1. Your SCR is created automatically when registered with a GP practice in England. 98% of practices are currently using the system.
2. You can talk to your practice about opting out of including Additional Information about long term conditions, care preferences or specific communication needs.
For more information for patients, see Summary Care Records - information for patients.
GP information on creating SCRs and including additional information
1. SCR is created automatically through clinical systems in GP practices and uploaded to Spine.
2. It is then updated automatically.
3. When new patients are registered, the practice must check if the patient consents to a SCR.
4. Additional information will be added to the SCR, unless a patient wishes to opt out, which they can do by filling out a SCR patient consent preference form.
5. If a health care professional already has access to view SCRs, they will not require further RBAC activities or smartcard changes to view the additional information included on the SCR.
How to record medicines prescribed elsewhere into the GP practice record
This guidance explains why medicines prescribed separate to a patient’s GP practice must be recorded and the implications on the SCR when this has not been done. It also explains what steps GP practices can take to ensure that this information is recorded correctly.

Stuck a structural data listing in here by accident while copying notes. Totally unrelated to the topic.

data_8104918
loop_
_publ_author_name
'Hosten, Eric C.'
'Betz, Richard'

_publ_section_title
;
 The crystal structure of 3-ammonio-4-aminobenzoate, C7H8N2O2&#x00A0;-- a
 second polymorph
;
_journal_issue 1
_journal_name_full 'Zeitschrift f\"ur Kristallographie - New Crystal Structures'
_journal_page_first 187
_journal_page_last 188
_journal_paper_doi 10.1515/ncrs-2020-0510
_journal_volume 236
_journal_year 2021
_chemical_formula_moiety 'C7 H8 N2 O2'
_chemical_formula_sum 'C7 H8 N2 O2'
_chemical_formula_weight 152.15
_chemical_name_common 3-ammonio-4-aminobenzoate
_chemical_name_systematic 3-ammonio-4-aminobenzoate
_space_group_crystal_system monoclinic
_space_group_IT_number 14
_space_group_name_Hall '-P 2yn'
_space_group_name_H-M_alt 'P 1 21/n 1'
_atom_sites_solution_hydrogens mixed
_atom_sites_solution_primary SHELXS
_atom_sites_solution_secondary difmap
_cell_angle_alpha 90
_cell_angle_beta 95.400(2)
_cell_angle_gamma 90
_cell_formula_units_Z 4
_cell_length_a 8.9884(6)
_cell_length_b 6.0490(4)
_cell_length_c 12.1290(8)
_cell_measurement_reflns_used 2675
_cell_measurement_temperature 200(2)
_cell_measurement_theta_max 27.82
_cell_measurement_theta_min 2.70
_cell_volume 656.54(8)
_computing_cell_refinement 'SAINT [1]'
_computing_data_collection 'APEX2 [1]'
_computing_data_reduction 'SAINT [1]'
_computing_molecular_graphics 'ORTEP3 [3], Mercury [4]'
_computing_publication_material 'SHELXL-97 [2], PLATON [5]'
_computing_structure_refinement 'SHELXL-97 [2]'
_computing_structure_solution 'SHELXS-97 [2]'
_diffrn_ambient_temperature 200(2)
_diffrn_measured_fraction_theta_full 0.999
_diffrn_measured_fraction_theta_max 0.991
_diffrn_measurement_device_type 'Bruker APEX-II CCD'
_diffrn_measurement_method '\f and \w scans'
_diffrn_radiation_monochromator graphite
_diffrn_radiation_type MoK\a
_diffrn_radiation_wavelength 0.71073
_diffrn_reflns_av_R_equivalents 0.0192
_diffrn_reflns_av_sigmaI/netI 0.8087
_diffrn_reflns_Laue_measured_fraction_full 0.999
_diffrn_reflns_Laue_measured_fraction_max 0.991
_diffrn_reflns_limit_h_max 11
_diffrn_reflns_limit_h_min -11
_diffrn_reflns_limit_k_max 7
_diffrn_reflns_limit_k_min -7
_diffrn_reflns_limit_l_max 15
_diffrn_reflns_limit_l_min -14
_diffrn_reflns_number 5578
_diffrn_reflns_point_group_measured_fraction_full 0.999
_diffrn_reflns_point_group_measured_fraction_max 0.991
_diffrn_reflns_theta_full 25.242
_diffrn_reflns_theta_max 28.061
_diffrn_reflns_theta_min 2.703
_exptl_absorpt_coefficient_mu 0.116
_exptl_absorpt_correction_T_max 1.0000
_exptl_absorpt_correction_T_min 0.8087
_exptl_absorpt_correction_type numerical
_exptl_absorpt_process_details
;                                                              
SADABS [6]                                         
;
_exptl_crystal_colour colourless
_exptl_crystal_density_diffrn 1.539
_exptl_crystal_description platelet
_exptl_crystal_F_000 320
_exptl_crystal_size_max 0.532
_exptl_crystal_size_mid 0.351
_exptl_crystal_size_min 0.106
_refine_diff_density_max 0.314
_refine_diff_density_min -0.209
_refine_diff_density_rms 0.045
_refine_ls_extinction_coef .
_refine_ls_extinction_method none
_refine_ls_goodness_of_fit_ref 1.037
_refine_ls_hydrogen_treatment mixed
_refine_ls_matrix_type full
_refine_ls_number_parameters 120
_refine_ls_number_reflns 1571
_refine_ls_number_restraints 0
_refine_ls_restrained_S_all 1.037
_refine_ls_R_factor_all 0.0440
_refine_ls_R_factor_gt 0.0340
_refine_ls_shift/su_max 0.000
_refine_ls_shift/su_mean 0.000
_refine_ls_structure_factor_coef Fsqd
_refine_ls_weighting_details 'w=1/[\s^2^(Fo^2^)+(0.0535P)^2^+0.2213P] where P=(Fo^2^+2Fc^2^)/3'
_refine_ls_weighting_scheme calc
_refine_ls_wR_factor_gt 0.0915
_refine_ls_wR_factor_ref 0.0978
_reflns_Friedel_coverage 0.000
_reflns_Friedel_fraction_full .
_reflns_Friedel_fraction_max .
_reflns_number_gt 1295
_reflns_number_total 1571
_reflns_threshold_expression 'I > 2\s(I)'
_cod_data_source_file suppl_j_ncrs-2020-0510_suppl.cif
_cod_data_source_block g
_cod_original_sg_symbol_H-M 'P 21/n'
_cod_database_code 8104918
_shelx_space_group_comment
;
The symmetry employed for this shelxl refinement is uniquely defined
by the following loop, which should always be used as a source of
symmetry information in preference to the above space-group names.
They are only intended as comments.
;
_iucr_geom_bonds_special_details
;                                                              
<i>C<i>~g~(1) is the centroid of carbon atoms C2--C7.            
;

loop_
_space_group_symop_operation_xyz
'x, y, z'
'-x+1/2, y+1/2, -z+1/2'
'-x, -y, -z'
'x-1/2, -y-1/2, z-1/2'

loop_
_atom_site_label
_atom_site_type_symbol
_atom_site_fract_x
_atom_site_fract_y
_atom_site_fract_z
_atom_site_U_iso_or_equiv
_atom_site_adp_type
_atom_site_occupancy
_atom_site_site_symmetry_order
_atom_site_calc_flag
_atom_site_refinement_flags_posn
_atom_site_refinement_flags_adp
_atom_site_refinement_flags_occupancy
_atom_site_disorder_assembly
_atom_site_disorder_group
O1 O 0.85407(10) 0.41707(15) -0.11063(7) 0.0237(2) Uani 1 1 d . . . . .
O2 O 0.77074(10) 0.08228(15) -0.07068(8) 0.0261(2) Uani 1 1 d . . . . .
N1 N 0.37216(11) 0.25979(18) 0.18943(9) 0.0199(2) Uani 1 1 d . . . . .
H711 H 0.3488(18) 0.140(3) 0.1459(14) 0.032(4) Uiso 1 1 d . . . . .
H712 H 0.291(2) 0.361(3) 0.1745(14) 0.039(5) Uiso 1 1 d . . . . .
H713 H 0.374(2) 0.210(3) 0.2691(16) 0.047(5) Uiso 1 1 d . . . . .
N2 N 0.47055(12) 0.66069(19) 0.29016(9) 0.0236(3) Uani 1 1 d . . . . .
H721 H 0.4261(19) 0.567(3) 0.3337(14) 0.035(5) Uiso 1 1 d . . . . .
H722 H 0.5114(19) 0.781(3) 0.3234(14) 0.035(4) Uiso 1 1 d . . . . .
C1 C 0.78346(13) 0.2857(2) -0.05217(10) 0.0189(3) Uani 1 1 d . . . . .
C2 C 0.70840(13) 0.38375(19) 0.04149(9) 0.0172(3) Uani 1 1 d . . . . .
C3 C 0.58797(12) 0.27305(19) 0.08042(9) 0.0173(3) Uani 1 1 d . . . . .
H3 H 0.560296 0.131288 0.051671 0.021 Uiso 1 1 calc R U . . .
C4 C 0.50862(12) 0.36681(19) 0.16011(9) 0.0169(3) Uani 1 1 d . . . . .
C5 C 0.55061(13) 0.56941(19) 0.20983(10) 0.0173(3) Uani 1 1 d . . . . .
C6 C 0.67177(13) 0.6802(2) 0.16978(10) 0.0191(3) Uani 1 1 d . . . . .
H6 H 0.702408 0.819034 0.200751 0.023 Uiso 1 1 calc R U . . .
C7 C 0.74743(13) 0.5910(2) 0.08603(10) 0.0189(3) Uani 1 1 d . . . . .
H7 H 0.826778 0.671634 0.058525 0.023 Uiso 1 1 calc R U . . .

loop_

1. SCR can be viewed by health and care staff and is also available to community pharmacies.
2. SCRs can be viewed through clinical systems, the Summary Care Record application (SCRa) on the Spine web portal, and the National Care Records Service.
3. When viewing an SCR, the user must be using a machine logged in to the secure NHS network, using a smartcard with the appropriate Role Based Access Control codes set.
To learn about viewing an SCR, see View Summary Care Records (SCR)
To learn about the benefits of using SCR in community pharmacies, see Summary Care Record in community pharmacies.
Security and the SCR
1. Data within the SCR is protected by secure technology.
2. Users must have a smartcard with the correct codes set and each use is recorded.
3. A patient can make a Subject Access Request to find out the organisation that accessed their SCR and the date/time of the access.
4. A report is produced and sent to the requester which details Business Message Types including SCR views via SCRa and SCR retrievals via 3rd party viewing systems.
5. The requester is directed to the organisations that accessed their SCR, in case they have any questions or concerns. They can also request information to see if an end user viewed their SCR via a third party viewing system.
6. Patient data is protected by strict information governance rules and procedures.
7. Each organisation using the SCR has at least one privacy officer who is responsible for monitoring access and can generate audits and reports.